Local Judges Defy S.C. Gay Marriage Ban; Kansas vs. Nebraska Water Fight

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Here is our State & Local roundup for Wednesday, October 8, 2014 …

SACRAMENTO, California: The Union Pacific and BNSF railroads and the Association of American Railroads have filed a lawsuit in federal court aiming to block a new California law that impacts freight railroads. As Tony Bizjak of The Sacramento Bee reports:

The lawsuit targets sections of a law, SB 861, that require railroads transporting crude oil to participate in a state program that assures financing to clean up crude oil spills. It also requires the railroads to obtain a “certificate of financial responsibility” from the state, as proof that they have enough money to cover oil spill damages.

The railroads contend that federal law prevents states from enacting their own railroad safety measures.

CHARLESTON, South Carolina: Judges in two South Carolina counties on Wednesday gave the green light to the issuing of marriage licenses to same-sex couples despite the state’s ban on same-sex marriage. “It’s a fundamental right to be with who you want to be with,” Richland County Probate Judge McCulloch said, according to The State newspaper. South Carolina falls under the federal appeals court circuit where the U.S. Supreme Court this week refused to hear an appeal on same-sex marriage, which prompted Charleston County Probate Judge Irvin Condon to issue a statement saying that marriage licenses should be accepted and issued to same-sex couples in his jurisdiction.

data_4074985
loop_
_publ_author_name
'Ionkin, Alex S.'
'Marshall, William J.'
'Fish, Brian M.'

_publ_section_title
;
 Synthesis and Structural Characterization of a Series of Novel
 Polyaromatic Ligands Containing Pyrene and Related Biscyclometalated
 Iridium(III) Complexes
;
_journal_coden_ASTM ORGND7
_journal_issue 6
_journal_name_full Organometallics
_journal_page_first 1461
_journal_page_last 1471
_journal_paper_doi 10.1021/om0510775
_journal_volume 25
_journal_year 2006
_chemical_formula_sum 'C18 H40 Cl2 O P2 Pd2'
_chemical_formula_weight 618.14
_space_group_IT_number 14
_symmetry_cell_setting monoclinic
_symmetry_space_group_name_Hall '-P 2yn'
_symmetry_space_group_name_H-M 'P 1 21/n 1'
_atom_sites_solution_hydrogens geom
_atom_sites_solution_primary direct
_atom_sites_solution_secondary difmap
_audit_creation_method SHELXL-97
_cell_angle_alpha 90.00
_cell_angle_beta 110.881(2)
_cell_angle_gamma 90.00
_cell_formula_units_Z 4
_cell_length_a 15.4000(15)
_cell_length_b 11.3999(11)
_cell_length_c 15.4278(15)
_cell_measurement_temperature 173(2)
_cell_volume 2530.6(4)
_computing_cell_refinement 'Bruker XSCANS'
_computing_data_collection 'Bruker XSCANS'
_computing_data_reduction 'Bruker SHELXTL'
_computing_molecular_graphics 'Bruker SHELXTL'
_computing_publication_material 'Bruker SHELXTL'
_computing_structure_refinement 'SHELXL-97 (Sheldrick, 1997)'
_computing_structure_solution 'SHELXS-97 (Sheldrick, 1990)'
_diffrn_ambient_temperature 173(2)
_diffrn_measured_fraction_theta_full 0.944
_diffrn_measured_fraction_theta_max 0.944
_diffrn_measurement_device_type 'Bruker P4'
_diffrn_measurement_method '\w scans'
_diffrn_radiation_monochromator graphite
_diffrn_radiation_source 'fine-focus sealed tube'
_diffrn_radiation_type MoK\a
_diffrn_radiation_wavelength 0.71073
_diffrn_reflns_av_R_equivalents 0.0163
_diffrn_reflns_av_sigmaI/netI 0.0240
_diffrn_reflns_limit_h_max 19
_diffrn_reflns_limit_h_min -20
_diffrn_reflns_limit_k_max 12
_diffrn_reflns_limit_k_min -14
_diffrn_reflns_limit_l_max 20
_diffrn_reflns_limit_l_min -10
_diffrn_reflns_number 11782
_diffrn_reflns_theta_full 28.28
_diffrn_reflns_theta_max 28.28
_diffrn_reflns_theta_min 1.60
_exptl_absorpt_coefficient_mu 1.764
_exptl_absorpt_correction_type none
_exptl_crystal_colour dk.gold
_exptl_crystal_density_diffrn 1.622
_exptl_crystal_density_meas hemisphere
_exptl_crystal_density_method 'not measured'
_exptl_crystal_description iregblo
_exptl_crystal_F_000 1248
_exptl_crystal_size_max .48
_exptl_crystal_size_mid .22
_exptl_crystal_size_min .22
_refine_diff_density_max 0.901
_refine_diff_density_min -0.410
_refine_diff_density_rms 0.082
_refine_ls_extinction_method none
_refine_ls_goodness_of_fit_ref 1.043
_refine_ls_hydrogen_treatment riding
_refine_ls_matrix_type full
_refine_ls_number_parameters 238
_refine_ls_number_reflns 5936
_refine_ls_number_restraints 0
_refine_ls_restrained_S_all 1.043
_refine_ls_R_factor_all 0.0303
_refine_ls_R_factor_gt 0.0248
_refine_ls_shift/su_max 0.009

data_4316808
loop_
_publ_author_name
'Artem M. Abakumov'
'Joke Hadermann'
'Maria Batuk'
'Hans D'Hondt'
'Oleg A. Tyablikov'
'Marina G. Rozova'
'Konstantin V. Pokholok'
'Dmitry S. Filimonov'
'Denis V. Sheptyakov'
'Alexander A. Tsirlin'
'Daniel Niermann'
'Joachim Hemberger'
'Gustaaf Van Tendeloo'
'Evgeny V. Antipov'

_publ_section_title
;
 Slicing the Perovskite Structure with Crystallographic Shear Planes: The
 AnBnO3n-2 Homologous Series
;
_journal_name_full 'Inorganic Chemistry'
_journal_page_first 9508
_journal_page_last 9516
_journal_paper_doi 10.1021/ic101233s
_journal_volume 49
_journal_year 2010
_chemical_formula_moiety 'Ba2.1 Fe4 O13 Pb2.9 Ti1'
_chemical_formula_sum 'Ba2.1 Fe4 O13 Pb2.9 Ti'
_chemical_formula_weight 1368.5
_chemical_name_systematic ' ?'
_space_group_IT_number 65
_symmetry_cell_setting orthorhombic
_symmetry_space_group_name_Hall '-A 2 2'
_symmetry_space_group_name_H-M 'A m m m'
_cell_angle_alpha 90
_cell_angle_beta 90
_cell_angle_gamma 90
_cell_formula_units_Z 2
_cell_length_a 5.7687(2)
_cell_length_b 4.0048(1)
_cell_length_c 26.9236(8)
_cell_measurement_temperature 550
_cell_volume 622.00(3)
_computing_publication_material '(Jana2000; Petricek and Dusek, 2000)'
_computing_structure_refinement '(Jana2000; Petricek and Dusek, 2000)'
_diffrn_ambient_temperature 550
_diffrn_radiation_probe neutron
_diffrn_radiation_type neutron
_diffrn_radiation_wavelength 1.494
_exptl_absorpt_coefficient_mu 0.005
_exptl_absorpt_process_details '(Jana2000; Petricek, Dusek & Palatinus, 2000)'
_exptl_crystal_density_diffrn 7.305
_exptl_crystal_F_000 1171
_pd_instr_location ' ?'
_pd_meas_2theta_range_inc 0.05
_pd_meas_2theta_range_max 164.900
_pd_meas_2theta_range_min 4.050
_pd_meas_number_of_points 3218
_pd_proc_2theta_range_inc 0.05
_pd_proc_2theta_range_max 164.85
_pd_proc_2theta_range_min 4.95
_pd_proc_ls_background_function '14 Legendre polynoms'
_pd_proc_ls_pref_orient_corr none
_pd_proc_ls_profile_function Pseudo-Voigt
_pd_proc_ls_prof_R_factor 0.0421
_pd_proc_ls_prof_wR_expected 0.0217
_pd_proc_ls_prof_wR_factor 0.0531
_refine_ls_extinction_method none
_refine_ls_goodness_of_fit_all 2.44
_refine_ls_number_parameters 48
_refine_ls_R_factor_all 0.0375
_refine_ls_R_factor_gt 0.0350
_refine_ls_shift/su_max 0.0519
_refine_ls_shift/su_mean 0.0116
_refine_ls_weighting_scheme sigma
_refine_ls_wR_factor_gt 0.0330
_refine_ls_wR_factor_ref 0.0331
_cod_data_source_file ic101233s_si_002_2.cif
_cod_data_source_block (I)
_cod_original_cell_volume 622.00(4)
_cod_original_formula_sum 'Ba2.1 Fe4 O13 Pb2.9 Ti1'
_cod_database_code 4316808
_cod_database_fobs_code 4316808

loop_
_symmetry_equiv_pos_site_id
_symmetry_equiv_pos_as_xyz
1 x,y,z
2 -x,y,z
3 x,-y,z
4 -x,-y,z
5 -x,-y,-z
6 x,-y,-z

TOPEKA, Kansas: Did Nebraska take more than its fair share of water from the Republican River? A dispute between Nebraska and Kansas is headed to the U.S. Supreme Court next week. According to Rick Dean of the Topeka Capital-Journal, a 1943 agreement divided the river’s water resources among Kansas, Nebraska and Colorado, but for 2005 and 2006, Kansas farmers says that Nebraska used more water than it was supposed to. Kansas wants Nebraska to pay $5.5 million for its overuse.

ALBUQUERQUE, New Mexico: The state’s Department of Public Health is supporting new federal rules aimed at curbing the abuse of prescription painkillers. As Oliver Uyttebrouck of the Albuquerque Journal reports, prescriptions for Vicodin, Lorcet, Norco and Tussionex can no longer be refilled without having a doctor fill out a new handwritten prescription. New Mexico law permits nurse practitioners and physicians assistants to write prescriptions for hydrocodone and other narcotic drugs, which will continue to be allowed under the new federal rules. 

ATLANTIC CITY, New Jersey: As ocean levels rise, towns along the Jersey Shore will face increased tidal flooding, according to a new report from the Union of Concerned Scientists. As Erin O’Neill reports for The Star-Ledger, Atlantic City currently experiences tidal flooding nearly 30 days per year on average, up from five days per year in 1970. “But as sea levels increase, the report says the city — and other coastal towns — can expect more frequent and disruptive flooding from high tides,” O’Neill writes. In 15 years, that number could rise to 90 days per year.

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